"How hungry are you?
I realize how rarely I take hunger into account before I eat.
'It's important to tune into your hunger before you eat.' [Ronna Kabatznick (Ph.D., social psychologist)] explains. 'It can help you decide how much food you need, rather than how much you want--and understand why you're eating in the first place. Are you stressed? Happy? Tired? Worries? Is it just because it's lunchtime? Or are you really, truly hungry?"
Try to savor every bite, notice all the sensations.
I could stand to lose five pounds, but I hate diets. On a deeper level, I want to eat when I'm hungry, instead of when I'm anxious or bored, and stop when I'm full, not engorged. I want to feel satisfied.
In our yoga-crazed, om-chanting culture, the idea of applying mindfulness to diet was, perhaps, inevitable. People who practice yoga regularly have a lower body-mass index than regular walkers and gym goers. [This is] because they eat mindfully; they eat when they're hungry and stop when they're full. Mindfulness has also been shown to help binge eaters.
I resolve to follow Kabatznick's program: Asses my hunger; take a reasonable amount of food; appreciate the flavors and sensations; stop when I'm full. The approach appeals to me because, unlike most diets, it doesn't dictate what you eat; instead, it attempts to change how you eat. I revive my...routine of meditating for ten minutes every day, in hopes that getting into the habit of observing my impulses in all aspects of my life will help me rein them in.
'Pausing for a few moments to refocus on the experience of eating and your sense of satiety.' Jean Kristeller (Ph.D., professor at Indiana State University and creator of the Mindfulness-Based Eating Awareness Training program) says. Bite, bite, pause, reflect. It [gives] me the opportunity to think about how much I'm eating [and] also stretches out the meal, giving my stomach--and brain--time to register the sensation of fullness, a physiological process that can take up to 20 minutes.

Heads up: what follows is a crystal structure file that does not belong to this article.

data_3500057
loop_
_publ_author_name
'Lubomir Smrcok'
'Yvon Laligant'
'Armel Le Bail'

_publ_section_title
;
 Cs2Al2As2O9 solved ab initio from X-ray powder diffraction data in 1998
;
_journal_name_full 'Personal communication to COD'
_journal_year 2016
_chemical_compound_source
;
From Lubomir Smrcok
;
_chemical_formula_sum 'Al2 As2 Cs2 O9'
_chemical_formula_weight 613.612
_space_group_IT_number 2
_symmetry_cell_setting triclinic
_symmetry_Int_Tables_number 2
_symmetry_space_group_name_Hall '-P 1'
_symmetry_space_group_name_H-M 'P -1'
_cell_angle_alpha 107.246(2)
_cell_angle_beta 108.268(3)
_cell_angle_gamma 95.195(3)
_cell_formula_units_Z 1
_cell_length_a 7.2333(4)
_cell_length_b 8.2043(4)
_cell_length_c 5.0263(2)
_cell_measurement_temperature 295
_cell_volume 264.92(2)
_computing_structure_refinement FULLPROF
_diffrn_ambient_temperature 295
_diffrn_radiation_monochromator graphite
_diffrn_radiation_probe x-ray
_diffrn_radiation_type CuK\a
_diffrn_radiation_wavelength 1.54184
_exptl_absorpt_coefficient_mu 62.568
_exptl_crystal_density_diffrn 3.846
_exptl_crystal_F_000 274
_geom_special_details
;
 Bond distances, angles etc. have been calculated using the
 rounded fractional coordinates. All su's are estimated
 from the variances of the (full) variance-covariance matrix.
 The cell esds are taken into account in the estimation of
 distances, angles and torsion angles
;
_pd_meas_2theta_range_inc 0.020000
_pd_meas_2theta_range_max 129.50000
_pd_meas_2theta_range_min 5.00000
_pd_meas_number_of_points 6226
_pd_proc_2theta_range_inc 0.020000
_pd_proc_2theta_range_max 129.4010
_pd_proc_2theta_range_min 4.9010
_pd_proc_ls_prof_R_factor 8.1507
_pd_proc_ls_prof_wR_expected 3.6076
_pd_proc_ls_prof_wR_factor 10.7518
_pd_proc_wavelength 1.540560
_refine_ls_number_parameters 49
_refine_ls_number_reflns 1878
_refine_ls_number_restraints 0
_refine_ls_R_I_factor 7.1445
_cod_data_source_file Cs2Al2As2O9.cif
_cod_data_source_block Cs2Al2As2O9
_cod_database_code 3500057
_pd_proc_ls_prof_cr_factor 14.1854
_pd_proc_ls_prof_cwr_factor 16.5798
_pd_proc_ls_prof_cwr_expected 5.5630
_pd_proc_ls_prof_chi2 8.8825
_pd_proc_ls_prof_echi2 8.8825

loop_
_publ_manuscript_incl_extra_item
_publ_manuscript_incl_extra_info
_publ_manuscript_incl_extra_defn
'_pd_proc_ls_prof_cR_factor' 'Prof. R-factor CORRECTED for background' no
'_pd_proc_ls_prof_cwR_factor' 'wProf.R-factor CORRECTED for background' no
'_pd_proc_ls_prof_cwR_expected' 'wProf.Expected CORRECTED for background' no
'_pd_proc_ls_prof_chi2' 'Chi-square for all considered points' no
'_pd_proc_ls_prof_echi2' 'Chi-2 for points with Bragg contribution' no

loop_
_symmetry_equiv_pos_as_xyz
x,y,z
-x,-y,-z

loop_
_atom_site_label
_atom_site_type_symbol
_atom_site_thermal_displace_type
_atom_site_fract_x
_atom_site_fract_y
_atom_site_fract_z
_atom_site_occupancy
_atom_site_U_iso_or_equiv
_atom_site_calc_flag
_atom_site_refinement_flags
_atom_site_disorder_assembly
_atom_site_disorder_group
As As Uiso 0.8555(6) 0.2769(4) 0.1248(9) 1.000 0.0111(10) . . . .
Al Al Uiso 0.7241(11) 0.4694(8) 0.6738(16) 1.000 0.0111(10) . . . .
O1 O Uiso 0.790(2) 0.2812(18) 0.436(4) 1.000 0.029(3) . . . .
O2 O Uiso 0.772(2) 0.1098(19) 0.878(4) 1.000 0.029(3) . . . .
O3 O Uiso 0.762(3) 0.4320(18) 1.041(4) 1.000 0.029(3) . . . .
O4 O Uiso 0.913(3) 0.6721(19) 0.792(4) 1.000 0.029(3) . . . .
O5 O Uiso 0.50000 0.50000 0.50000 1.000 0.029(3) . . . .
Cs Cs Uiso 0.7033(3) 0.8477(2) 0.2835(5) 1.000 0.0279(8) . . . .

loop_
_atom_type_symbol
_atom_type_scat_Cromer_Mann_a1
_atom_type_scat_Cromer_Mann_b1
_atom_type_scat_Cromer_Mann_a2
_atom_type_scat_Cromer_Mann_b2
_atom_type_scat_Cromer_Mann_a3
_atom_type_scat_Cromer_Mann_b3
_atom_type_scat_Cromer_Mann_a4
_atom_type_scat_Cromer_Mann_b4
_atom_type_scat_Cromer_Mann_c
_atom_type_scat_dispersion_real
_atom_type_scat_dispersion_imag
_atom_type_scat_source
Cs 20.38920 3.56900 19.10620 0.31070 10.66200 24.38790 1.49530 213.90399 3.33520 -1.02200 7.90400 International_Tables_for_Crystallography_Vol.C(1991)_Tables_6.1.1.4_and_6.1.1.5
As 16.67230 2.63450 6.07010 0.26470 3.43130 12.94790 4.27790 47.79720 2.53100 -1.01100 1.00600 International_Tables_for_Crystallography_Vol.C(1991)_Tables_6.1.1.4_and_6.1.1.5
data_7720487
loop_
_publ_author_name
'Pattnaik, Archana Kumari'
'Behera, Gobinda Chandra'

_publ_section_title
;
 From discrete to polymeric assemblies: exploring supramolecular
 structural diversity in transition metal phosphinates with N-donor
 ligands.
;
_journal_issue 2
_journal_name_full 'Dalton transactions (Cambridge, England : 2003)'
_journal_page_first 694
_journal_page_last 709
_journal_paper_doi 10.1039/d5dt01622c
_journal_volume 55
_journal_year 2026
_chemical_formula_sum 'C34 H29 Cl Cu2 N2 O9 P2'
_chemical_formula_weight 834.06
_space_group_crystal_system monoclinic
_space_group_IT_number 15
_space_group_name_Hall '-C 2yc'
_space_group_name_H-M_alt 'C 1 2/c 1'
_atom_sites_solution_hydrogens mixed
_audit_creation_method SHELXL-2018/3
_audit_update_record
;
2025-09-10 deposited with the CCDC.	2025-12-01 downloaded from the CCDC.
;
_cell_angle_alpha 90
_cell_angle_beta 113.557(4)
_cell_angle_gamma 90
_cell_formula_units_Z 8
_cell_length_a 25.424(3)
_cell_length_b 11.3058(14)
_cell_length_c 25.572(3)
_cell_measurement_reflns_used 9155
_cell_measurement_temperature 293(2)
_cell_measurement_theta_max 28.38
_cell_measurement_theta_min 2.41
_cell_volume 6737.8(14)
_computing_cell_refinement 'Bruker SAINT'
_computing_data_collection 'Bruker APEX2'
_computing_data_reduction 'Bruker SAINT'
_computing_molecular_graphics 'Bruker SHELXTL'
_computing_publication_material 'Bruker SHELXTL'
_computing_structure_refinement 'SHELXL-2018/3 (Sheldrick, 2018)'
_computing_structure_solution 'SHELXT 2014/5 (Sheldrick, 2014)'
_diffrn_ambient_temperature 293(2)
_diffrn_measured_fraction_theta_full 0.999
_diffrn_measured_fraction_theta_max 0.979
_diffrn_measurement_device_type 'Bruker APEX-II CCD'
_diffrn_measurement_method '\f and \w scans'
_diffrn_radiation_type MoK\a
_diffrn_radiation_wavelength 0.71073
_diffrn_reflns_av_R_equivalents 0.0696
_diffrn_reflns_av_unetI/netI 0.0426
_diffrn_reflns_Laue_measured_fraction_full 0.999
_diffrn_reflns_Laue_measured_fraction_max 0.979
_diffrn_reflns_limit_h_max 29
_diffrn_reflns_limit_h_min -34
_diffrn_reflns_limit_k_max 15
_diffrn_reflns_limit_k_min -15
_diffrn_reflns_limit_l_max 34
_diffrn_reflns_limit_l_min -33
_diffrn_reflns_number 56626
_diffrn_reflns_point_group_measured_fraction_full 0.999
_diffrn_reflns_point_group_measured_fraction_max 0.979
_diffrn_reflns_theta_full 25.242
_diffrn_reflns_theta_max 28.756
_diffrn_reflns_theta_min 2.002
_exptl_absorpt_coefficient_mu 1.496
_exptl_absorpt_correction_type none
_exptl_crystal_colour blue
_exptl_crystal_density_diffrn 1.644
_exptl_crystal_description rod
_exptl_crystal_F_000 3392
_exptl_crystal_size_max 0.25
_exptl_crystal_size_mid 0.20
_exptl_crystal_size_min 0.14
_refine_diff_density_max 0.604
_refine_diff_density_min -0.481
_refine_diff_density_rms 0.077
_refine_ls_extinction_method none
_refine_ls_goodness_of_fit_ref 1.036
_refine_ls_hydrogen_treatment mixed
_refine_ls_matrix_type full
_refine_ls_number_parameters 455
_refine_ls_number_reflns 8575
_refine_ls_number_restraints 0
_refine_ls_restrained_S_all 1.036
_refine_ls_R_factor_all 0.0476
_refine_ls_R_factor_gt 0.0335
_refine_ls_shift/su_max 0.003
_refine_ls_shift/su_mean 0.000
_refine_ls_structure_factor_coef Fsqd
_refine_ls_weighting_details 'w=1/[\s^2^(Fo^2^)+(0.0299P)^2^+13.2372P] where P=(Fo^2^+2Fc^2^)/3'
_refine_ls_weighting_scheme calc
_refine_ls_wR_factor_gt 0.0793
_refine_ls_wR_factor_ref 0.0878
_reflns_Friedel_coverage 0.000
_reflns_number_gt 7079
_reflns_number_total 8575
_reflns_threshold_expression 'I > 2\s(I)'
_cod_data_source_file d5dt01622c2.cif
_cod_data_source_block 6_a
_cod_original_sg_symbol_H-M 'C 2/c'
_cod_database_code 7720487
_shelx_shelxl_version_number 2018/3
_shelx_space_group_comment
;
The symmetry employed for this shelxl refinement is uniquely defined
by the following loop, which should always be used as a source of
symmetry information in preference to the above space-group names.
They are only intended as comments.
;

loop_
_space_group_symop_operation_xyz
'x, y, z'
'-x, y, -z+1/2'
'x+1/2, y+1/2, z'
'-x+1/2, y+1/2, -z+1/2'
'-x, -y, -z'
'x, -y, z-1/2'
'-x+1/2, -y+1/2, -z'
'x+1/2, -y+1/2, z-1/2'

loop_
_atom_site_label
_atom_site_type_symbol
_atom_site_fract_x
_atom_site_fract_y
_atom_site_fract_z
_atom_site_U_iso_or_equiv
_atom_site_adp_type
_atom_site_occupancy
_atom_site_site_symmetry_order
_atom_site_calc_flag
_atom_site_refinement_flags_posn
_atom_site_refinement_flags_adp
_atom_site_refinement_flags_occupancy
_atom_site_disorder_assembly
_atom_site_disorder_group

I aslo begin to notice the emotional triggers--not only stress but also fatigue, fear, and even joy--that make me crave chocolate-chip cookies. And I discover that sometimes when I think I'm hungry, I'm actually thirsty, so I can drink a glass of water and be satisfied.
The biggest challenge is eating out with other people. Kabatzncik said, 'When you lose your focus or overeat, just begin again. Every bite, every meal is a chance to start over."
THIS IS ALL SO TRUE.
...eat when hungry
....stop when full
"You just have to make the decision to go forward and never look back--and then move slowly and steadily toward your goal."